When Urban Meyer capped his first year at Ohio State with a 26-21 victory over Michigan last November, he secured just the sixth undefeated season in school history and sent Buckeyes fans into a frenzied celebration.
If history really does repeat itself, that was just a preview of the brilliance to come.
Throughout Meyer's coaching career, his teams have consistently performed at a higher level during the second year of his tenure. This wasn't just true at Florida, where he took a 9-3 team in 2005 and turned it into a national champion a year later. Bowling Green and Utah also fielded more successful teams in Meyer's second year, both statistically and in victories.
Will the Buckeyes experience similar growth?
Naturally, this question won't be answered until the end of the season. Oddly enough, though, Meyer has the pieces in place to improve on the perfection Ohio State achieved last year.
There are certain similarities that link the teams Meyer has coached over the years. They're typically mad about something, consistently score a ton of points and are almost always led by outstanding quarterbacks.
I want an angry team. I want a pissed-off football team. I want a team that has a chip on their shoulders. Maybe something's been taken from you. Are you a team that's gonna go get it? You're the Ohio State Buckeyes. You have an angry football team. You have an angry staff.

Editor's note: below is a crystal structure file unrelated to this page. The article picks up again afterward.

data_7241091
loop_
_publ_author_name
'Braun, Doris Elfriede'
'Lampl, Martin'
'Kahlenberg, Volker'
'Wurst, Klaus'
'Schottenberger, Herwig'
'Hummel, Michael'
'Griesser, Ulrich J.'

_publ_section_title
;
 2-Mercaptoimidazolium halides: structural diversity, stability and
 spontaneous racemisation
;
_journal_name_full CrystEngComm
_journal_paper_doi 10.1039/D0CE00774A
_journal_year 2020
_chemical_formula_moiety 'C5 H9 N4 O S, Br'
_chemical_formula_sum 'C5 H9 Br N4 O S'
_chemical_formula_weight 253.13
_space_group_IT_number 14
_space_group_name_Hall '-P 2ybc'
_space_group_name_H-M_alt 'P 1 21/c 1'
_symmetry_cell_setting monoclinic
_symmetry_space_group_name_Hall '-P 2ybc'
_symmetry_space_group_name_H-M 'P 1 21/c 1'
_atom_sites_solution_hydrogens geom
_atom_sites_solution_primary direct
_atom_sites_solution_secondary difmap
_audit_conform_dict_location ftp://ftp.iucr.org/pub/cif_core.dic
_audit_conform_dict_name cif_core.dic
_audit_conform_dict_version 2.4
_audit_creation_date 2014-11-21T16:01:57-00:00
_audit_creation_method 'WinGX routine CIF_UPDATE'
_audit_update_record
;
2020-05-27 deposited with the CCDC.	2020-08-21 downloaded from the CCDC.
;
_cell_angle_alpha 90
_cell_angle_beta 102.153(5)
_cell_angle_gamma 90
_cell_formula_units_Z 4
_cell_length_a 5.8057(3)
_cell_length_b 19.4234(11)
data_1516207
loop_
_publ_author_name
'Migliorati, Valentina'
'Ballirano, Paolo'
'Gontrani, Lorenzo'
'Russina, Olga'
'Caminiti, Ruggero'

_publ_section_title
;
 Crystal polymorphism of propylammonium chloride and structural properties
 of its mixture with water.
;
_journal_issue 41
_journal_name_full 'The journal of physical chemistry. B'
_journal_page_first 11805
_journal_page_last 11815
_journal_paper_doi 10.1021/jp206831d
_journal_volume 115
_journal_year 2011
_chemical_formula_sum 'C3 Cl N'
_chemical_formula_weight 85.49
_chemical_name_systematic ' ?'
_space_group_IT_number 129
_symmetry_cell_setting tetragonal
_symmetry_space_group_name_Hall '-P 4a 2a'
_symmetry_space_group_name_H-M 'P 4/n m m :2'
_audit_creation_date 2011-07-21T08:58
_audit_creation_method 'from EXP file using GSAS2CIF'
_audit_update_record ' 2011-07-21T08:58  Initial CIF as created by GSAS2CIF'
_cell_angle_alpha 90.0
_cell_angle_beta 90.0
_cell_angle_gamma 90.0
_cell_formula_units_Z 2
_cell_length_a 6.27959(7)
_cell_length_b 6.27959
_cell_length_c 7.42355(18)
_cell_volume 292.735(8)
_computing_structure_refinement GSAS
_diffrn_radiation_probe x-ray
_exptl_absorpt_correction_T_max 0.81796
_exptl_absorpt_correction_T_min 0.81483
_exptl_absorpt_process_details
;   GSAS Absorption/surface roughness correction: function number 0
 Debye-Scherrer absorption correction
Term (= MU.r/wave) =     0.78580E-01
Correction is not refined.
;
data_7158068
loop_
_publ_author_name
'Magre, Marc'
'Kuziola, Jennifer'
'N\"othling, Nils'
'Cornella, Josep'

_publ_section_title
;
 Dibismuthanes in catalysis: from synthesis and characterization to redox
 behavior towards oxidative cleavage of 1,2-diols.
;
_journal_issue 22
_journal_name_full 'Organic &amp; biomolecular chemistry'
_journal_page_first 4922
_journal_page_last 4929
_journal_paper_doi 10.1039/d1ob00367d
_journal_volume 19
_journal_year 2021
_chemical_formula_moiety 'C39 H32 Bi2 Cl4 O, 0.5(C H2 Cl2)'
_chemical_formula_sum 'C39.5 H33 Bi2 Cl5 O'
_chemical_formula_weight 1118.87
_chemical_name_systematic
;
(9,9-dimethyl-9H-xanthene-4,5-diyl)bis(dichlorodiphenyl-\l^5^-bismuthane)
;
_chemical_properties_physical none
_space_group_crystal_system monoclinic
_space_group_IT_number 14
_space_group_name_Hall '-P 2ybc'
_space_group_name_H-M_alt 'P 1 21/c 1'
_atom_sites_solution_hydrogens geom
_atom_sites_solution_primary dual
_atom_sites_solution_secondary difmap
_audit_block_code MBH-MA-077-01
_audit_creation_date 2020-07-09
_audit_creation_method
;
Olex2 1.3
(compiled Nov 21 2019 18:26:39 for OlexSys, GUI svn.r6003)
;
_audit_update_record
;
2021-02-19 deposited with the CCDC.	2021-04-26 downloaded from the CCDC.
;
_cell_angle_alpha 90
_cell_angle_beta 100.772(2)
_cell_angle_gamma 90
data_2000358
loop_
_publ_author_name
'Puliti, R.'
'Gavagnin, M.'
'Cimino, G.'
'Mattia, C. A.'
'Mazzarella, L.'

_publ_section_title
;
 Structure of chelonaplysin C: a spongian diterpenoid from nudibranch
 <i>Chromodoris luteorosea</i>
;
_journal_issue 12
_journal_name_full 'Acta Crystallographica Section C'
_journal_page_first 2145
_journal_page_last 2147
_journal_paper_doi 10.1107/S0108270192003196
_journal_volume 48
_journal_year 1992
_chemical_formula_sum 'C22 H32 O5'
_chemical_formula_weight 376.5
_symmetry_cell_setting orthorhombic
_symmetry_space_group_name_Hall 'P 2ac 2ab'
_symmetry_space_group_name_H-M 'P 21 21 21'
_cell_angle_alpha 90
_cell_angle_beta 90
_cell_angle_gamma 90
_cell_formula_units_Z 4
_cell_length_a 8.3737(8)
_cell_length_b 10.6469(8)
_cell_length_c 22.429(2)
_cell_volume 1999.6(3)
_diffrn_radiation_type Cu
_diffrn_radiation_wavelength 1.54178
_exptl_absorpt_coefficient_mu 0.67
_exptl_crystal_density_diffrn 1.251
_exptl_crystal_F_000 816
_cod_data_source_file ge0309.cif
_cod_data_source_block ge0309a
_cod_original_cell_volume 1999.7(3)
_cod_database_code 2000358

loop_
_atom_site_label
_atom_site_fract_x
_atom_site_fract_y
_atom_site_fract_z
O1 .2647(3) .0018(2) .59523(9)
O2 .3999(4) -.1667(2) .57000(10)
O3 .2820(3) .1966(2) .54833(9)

Ohio State, of course, went on to win all of its games, but the Buckeyes couldn't compete for a championship while serving a postseason ban due to NCAA violations.
It's not hard to imagine Meyer using that to get his team riled up.
The Buckeyes also return nine starters to an offense that led the Big Ten in scoring (37.2 points per game). Ohio State gets four of its five offensive linemen back, its entire backfield and last year's top two receivers.
That experience will only help an already explosive offense. At his previous coaching stops, Meyer's second-year teams have averaged almost 10 points per game more than they did the year before.
Does that mean Ohio State will average nearly 50 points per game? Not necessarily, but Meyer's teams have never taken a step back in their second years together.
Heisman Trophy candidate Braxton Miller should keep the Buckeyes moving forward.
The dual-threat quarterback dazzled spectators with his tailor-made ability to orchestrate Meyer's spread offense, and with another offseason to perfect his craft, Ohio State should be even more lethal offensively.
And just as his teams improve, Meyer's quarterbacks also show a tremendous amount of growth. Miller showed flashes of that during Ohio State's spring game, completing 64 percent of his passes and throwing two touchdowns against no interceptions.
Again, none of this guarantees that the Buckeyes will be better than they were last year.
But if the past is an indicator for what's to come, Ohio State could be on the verge of a special season.
David Regimbal is the lead Ohio State football writer for Bleacher Report.
Follow him on Twitter @davidreg412.
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